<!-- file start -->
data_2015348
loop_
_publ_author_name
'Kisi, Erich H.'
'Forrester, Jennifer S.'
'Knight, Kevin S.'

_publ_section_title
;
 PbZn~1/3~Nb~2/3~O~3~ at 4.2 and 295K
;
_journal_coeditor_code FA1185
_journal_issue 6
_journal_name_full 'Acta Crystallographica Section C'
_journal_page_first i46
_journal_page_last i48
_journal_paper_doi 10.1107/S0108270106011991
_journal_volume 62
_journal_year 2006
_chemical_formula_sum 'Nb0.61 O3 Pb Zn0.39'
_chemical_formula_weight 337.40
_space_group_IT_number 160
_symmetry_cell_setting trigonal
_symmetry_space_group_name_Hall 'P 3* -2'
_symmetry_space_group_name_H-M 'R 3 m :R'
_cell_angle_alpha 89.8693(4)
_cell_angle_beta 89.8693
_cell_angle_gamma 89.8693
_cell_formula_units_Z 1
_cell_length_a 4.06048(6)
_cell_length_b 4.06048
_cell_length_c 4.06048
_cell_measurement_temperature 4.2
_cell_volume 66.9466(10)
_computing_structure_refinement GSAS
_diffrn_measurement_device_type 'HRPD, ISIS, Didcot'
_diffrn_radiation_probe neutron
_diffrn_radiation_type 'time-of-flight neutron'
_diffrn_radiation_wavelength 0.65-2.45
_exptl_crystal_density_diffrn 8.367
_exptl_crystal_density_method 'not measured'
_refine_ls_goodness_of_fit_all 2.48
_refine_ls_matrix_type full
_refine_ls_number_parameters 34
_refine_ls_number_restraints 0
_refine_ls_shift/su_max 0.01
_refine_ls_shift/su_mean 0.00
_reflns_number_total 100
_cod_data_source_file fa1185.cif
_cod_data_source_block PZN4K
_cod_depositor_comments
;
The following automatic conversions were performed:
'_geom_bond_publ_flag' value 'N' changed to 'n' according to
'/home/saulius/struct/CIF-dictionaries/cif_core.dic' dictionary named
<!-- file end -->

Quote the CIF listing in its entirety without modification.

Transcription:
data_2015348
loop_
_publ_author_name
'Kisi, Erich H.'
'Forrester, Jennifer S.'
'Knight, Kevin S.'

_publ_section_title
;
 PbZn~1/3~Nb~2/3~O~3~ at 4.2 and 295K
;
_journal_coeditor_code FA1185
_journal_issue 6
_journal_name_full 'Acta Crystallographica Section C'
_journal_page_first i46
_journal_page_last i48
_journal_paper_doi 10.1107/S0108270106011991
_journal_volume 62
_journal_year 2006
_chemical_formula_sum 'Nb0.61 O3 Pb Zn0.39'
_chemical_formula_weight 337.40
_space_group_IT_number 160
_symmetry_cell_setting trigonal
_symmetry_space_group_name_Hall 'P 3* -2'
_symmetry_space_group_name_H-M 'R 3 m :R'
_cell_angle_alpha 89.8693(4)
_cell_angle_beta 89.8693
_cell_angle_gamma 89.8693
_cell_formula_units_Z 1
_cell_length_a 4.06048(6)
_cell_length_b 4.06048
_cell_length_c 4.06048
_cell_measurement_temperature 4.2
_cell_volume 66.9466(10)
_computing_structure_refinement GSAS
_diffrn_measurement_device_type 'HRPD, ISIS, Didcot'
_diffrn_radiation_probe neutron
_diffrn_radiation_type 'time-of-flight neutron'
_diffrn_radiation_wavelength 0.65-2.45
_exptl_crystal_density_diffrn 8.367
_exptl_crystal_density_method 'not measured'
_refine_ls_goodness_of_fit_all 2.48
_refine_ls_matrix_type full
_refine_ls_number_parameters 34
_refine_ls_number_restraints 0
_refine_ls_shift/su_max 0.01
_refine_ls_shift/su_mean 0.00
_reflns_number_total 100
_cod_data_source_file fa1185.cif
_cod_data_source_block PZN4K
_cod_depositor_comments
;
The following automatic conversions were performed:
'_geom_bond_publ_flag' value 'N' changed to 'n' according to
'/home/saulius/struct/CIF-dictionaries/cif_core.dic' dictionary named